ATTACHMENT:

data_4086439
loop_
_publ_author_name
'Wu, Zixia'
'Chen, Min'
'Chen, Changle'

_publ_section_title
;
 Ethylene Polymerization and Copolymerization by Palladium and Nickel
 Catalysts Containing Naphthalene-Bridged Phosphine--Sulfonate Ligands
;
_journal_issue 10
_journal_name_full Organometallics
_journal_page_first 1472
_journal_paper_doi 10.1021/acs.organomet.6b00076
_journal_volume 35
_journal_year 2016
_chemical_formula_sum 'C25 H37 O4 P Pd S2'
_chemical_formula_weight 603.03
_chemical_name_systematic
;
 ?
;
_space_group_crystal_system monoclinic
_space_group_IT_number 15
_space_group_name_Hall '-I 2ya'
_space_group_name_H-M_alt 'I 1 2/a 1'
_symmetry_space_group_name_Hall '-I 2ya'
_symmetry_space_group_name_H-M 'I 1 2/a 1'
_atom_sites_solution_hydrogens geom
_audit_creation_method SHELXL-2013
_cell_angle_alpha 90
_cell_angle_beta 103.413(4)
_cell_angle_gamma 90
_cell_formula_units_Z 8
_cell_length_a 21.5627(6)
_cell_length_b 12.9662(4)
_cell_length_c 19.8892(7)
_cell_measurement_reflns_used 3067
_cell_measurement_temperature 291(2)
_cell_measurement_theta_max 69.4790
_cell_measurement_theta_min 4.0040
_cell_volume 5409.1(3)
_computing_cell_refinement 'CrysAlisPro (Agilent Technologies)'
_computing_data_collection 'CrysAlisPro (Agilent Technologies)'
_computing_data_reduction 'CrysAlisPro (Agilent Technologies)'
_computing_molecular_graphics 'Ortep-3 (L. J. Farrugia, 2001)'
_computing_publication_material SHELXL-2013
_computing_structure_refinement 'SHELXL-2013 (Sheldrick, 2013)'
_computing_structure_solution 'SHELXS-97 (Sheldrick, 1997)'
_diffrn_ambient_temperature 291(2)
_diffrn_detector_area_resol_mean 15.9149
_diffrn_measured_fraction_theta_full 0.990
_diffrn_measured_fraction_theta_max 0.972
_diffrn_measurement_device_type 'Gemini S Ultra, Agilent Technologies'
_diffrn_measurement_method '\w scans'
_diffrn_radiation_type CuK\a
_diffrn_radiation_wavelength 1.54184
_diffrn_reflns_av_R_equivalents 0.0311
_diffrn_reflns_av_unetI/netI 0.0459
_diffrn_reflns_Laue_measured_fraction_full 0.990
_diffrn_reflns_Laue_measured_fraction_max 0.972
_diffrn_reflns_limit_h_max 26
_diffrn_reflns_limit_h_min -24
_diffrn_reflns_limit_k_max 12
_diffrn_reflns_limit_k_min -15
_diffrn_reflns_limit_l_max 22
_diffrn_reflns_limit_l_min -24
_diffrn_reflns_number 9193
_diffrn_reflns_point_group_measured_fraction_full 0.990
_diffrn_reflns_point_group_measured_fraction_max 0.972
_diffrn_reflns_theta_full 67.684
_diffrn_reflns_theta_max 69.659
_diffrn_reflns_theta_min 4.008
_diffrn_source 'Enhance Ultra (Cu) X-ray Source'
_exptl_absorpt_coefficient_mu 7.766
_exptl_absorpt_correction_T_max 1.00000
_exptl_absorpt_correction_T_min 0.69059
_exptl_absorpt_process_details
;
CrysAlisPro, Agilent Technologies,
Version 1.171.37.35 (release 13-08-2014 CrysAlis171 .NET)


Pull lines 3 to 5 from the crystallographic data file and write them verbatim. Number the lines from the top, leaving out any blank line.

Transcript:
_publ_author_name
'Wu, Zixia'
'Chen, Min'